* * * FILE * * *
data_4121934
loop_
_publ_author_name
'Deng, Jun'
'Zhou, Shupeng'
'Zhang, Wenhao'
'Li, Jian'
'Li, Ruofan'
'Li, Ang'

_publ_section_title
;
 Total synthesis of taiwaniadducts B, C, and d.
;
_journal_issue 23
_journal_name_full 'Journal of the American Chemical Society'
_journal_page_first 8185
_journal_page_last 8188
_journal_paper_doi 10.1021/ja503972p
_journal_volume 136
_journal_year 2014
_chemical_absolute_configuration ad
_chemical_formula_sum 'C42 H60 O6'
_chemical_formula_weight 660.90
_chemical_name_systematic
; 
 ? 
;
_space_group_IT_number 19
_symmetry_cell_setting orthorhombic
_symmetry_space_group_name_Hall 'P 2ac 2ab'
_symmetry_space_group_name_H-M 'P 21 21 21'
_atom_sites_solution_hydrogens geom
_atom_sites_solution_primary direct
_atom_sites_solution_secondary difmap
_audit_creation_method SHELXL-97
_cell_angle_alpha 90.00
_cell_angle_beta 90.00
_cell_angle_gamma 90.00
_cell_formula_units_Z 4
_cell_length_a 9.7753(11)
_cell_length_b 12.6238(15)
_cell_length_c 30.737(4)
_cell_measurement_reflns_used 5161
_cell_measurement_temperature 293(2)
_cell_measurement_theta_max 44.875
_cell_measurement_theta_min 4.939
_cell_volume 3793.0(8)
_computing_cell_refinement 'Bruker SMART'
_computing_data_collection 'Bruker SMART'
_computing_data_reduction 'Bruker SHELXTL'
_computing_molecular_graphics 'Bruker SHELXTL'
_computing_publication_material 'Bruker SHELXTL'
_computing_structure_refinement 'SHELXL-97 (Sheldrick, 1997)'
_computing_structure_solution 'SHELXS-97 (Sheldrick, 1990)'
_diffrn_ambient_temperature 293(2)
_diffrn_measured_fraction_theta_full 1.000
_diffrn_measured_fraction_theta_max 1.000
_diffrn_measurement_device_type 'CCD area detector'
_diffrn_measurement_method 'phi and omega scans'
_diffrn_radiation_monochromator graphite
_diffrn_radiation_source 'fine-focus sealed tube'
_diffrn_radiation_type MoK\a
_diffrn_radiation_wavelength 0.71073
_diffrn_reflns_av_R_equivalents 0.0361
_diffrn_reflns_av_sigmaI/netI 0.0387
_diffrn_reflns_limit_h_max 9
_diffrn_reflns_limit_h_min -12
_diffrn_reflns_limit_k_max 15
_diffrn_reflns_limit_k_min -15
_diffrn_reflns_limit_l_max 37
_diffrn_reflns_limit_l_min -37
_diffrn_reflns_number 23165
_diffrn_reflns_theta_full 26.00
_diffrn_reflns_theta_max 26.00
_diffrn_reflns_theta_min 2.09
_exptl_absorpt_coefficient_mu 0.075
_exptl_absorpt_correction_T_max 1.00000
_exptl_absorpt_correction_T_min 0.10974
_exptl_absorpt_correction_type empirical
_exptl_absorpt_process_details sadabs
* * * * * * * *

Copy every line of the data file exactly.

data_4121934
loop_
_publ_author_name
'Deng, Jun'
'Zhou, Shupeng'
'Zhang, Wenhao'
'Li, Jian'
'Li, Ruofan'
'Li, Ang'

_publ_section_title
;
 Total synthesis of taiwaniadducts B, C, and d.
;
_journal_issue 23
_journal_name_full 'Journal of the American Chemical Society'
_journal_page_first 8185
_journal_page_last 8188
_journal_paper_doi 10.1021/ja503972p
_journal_volume 136
_journal_year 2014
_chemical_absolute_configuration ad
_chemical_formula_sum 'C42 H60 O6'
_chemical_formula_weight 660.90
_chemical_name_systematic
; 
 ? 
;
_space_group_IT_number 19
_symmetry_cell_setting orthorhombic
_symmetry_space_group_name_Hall 'P 2ac 2ab'
_symmetry_space_group_name_H-M 'P 21 21 21'
_atom_sites_solution_hydrogens geom
_atom_sites_solution_primary direct
_atom_sites_solution_secondary difmap
_audit_creation_method SHELXL-97
_cell_angle_alpha 90.00
_cell_angle_beta 90.00
_cell_angle_gamma 90.00
_cell_formula_units_Z 4
_cell_length_a 9.7753(11)
_cell_length_b 12.6238(15)
_cell_length_c 30.737(4)
_cell_measurement_reflns_used 5161
_cell_measurement_temperature 293(2)
_cell_measurement_theta_max 44.875
_cell_measurement_theta_min 4.939
_cell_volume 3793.0(8)
_computing_cell_refinement 'Bruker SMART'
_computing_data_collection 'Bruker SMART'
_computing_data_reduction 'Bruker SHELXTL'
_computing_molecular_graphics 'Bruker SHELXTL'
_computing_publication_material 'Bruker SHELXTL'
_computing_structure_refinement 'SHELXL-97 (Sheldrick, 1997)'
_computing_structure_solution 'SHELXS-97 (Sheldrick, 1990)'
_diffrn_ambient_temperature 293(2)
_diffrn_measured_fraction_theta_full 1.000
_diffrn_measured_fraction_theta_max 1.000
_diffrn_measurement_device_type 'CCD area detector'
_diffrn_measurement_method 'phi and omega scans'
_diffrn_radiation_monochromator graphite
_diffrn_radiation_source 'fine-focus sealed tube'
_diffrn_radiation_type MoK\a
_diffrn_radiation_wavelength 0.71073
_diffrn_reflns_av_R_equivalents 0.0361
_diffrn_reflns_av_sigmaI/netI 0.0387
_diffrn_reflns_limit_h_max 9
_diffrn_reflns_limit_h_min -12
_diffrn_reflns_limit_k_max 15
_diffrn_reflns_limit_k_min -15
_diffrn_reflns_limit_l_max 37
_diffrn_reflns_limit_l_min -37
_diffrn_reflns_number 23165
_diffrn_reflns_theta_full 26.00
_diffrn_reflns_theta_max 26.00
_diffrn_reflns_theta_min 2.09
_exptl_absorpt_coefficient_mu 0.075
_exptl_absorpt_correction_T_max 1.00000
_exptl_absorpt_correction_T_min 0.10974
_exptl_absorpt_correction_type empirical
_exptl_absorpt_process_details sadabs